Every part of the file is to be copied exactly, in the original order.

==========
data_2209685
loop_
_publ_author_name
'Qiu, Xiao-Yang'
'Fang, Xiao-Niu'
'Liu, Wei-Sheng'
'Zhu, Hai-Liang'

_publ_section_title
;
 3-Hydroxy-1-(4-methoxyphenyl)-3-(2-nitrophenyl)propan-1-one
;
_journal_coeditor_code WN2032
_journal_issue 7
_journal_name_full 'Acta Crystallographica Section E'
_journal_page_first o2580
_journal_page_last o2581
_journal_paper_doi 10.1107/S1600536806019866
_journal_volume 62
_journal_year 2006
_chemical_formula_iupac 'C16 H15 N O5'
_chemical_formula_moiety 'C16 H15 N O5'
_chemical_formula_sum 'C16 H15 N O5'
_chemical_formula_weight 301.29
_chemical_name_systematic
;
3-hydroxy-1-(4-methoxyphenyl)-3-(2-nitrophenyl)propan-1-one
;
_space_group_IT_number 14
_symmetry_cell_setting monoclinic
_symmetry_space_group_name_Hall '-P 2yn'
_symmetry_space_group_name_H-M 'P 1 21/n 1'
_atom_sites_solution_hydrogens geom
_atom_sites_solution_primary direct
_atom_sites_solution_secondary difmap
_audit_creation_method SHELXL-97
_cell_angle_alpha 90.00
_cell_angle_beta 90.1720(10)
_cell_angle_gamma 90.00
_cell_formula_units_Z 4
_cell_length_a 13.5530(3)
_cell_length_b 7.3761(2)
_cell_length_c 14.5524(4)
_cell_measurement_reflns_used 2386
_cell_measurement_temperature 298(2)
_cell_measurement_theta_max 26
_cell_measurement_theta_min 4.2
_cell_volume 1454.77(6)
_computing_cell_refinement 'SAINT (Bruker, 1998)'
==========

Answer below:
data_2209685
loop_
_publ_author_name
'Qiu, Xiao-Yang'
'Fang, Xiao-Niu'
'Liu, Wei-Sheng'
'Zhu, Hai-Liang'

_publ_section_title
;
 3-Hydroxy-1-(4-methoxyphenyl)-3-(2-nitrophenyl)propan-1-one
;
_journal_coeditor_code WN2032
_journal_issue 7
_journal_name_full 'Acta Crystallographica Section E'
_journal_page_first o2580
_journal_page_last o2581
_journal_paper_doi 10.1107/S1600536806019866
_journal_volume 62
_journal_year 2006
_chemical_formula_iupac 'C16 H15 N O5'
_chemical_formula_moiety 'C16 H15 N O5'
_chemical_formula_sum 'C16 H15 N O5'
_chemical_formula_weight 301.29
_chemical_name_systematic
;
3-hydroxy-1-(4-methoxyphenyl)-3-(2-nitrophenyl)propan-1-one
;
_space_group_IT_number 14
_symmetry_cell_setting monoclinic
_symmetry_space_group_name_Hall '-P 2yn'
_symmetry_space_group_name_H-M 'P 1 21/n 1'
_atom_sites_solution_hydrogens geom
_atom_sites_solution_primary direct
_atom_sites_solution_secondary difmap
_audit_creation_method SHELXL-97
_cell_angle_alpha 90.00
_cell_angle_beta 90.1720(10)
_cell_angle_gamma 90.00
_cell_formula_units_Z 4
_cell_length_a 13.5530(3)
_cell_length_b 7.3761(2)
_cell_length_c 14.5524(4)
_cell_measurement_reflns_used 2386
_cell_measurement_temperature 298(2)
_cell_measurement_theta_max 26
_cell_measurement_theta_min 4.2
_cell_volume 1454.77(6)
_computing_cell_refinement 'SAINT (Bruker, 1998)'